{{{
>>> print '%s%s%s%s%s' %tuple(string_list)
onebigstringinpieces}}}
}}}
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=== Preferred Way ===
Dead simple readible.

{{{#!python
>>> string_list = ['one', 'big', 'string', 'in', 'pieces']
>>> new_string = ""
>>> for s in string_list:
        new_string = new_string + s
>>> print new_string
onebigstringinpieces
>>>}}}
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{{{#!python
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>>> new_string = ""
>>> for s in string_list:
>>> new_string = "" 
>>> for s in string_list: 
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>>> print new_string
onebigstringinpieces
>>>
>>> print new_string 
onebigstringinpieces 
>>>}}}
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This is slow and resource heavy. Each time through the for loop, a new string is built and the old on is discarded. That might not matter so much for such a small case, but as the number of elements to be joined creeps up, so too does the inefficiency. This is slow and resource heavy. Each time through the {{{for}}} loop, a new string is built and the old one is discarded. That might not matter so much for such a small case, but as the number of elements to be joined creeps up, so too does the inefficiency.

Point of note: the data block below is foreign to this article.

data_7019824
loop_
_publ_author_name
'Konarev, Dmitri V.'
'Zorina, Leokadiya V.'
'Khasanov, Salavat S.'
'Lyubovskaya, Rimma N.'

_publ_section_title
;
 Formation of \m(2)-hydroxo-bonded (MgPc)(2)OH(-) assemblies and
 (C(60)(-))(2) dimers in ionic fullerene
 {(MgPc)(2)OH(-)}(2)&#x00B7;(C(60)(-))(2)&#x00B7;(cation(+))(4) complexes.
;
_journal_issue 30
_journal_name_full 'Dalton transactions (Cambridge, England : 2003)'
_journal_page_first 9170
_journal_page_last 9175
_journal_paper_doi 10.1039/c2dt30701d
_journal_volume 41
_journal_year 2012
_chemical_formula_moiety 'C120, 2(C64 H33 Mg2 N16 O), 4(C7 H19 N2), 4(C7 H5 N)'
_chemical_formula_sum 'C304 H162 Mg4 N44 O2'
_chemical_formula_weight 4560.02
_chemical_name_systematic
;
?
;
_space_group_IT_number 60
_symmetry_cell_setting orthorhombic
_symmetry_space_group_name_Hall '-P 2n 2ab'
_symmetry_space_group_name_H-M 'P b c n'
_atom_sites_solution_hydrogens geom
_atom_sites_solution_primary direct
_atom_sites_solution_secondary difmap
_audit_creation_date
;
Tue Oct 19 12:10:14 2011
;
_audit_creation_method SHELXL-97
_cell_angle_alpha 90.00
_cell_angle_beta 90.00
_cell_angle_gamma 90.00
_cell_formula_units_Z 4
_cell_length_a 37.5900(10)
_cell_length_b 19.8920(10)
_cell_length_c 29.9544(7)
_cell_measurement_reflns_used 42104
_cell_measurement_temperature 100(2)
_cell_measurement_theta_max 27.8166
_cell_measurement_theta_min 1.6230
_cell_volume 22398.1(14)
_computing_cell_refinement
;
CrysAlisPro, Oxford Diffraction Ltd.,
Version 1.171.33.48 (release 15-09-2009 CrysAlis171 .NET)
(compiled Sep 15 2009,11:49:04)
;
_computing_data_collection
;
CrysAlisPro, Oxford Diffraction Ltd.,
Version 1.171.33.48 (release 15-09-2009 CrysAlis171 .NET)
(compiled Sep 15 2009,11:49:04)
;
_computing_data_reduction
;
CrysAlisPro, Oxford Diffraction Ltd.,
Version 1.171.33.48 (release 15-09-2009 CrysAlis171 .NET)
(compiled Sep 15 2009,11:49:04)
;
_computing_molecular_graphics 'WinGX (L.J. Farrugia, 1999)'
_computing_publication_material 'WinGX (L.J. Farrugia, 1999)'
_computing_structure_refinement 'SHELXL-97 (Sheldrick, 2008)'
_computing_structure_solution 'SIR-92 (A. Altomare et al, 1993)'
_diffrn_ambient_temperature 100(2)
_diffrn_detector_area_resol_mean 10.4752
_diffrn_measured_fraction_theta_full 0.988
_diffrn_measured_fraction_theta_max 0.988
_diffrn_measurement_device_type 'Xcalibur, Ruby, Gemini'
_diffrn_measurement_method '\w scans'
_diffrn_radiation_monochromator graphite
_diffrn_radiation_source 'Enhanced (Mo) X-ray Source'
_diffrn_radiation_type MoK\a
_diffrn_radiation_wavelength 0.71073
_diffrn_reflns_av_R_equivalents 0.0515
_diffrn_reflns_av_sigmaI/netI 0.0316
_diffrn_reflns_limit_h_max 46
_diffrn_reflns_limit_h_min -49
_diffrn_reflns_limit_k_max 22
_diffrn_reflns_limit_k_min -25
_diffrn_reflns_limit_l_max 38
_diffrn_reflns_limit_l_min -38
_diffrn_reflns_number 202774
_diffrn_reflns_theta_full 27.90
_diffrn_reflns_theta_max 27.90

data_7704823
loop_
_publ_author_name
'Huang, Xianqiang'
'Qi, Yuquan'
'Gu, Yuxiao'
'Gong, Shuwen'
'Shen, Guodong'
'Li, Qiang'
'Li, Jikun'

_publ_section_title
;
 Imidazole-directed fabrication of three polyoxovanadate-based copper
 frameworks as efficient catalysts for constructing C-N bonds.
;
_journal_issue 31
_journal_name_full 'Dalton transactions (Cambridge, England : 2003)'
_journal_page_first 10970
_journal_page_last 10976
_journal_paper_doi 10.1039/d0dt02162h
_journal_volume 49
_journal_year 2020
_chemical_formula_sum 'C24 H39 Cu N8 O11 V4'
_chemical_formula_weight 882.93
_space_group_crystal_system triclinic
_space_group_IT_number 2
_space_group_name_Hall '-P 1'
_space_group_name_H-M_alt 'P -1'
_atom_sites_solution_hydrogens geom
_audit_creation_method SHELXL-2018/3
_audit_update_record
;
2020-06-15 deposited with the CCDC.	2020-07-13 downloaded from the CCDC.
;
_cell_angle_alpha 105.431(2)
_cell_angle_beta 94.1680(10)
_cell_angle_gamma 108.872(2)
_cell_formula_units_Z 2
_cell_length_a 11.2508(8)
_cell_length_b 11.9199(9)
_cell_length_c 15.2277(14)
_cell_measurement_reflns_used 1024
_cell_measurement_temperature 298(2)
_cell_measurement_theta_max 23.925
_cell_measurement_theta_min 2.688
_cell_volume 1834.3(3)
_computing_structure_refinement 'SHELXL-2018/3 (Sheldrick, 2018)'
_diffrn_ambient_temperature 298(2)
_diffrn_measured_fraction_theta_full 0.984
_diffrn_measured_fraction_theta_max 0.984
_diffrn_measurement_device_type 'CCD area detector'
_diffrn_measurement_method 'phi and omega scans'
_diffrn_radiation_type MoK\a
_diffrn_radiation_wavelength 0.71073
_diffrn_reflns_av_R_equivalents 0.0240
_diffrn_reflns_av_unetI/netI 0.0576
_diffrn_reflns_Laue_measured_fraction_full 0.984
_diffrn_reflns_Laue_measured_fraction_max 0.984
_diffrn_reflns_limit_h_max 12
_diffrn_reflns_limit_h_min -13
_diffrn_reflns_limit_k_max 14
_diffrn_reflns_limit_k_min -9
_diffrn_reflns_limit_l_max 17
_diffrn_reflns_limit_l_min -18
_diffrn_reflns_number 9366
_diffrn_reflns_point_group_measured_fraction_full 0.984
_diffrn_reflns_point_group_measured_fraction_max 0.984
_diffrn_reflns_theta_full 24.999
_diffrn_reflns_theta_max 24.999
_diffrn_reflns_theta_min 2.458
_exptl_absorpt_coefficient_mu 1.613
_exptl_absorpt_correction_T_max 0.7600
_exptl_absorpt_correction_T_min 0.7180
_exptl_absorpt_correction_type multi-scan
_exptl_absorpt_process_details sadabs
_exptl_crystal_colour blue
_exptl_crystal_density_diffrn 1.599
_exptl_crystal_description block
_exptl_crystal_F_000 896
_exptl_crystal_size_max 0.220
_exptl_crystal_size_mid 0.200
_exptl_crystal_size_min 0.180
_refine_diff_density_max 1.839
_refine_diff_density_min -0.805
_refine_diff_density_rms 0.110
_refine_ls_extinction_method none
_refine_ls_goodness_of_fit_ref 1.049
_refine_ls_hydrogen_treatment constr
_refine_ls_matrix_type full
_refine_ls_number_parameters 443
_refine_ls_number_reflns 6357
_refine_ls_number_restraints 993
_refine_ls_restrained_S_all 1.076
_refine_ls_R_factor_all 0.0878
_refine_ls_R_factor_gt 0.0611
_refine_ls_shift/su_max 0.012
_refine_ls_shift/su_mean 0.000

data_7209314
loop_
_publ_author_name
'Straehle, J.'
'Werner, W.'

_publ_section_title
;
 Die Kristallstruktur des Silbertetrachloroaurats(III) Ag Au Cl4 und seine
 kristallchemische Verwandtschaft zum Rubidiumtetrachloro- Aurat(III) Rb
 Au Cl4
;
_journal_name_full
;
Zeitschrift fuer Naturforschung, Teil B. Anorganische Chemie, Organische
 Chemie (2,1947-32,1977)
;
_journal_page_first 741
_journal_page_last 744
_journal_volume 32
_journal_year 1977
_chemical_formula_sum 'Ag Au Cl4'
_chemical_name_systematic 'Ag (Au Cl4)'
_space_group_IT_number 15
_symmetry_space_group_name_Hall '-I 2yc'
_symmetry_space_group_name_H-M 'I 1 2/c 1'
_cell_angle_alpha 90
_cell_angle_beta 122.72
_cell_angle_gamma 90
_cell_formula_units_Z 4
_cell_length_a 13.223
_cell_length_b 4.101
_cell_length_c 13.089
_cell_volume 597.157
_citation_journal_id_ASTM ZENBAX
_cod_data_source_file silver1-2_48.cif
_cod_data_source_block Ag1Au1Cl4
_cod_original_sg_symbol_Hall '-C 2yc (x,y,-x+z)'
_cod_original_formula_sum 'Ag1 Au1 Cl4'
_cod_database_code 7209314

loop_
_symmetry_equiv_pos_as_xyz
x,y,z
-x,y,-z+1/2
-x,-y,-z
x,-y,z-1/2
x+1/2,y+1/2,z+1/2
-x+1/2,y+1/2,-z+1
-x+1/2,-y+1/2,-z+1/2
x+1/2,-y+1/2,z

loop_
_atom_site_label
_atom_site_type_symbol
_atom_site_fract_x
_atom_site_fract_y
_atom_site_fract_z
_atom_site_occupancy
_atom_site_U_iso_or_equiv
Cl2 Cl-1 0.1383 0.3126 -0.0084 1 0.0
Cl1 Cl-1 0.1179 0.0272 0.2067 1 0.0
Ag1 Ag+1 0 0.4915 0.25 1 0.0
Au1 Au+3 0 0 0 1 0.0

''The above code is perfectly fine. Its readible, and it works. Worrying about speed/performance when it is not an issue is one of the worst programming practices. "Premature Optimization is the Root of All Evil" -- see Wiki:PrematureOptimization''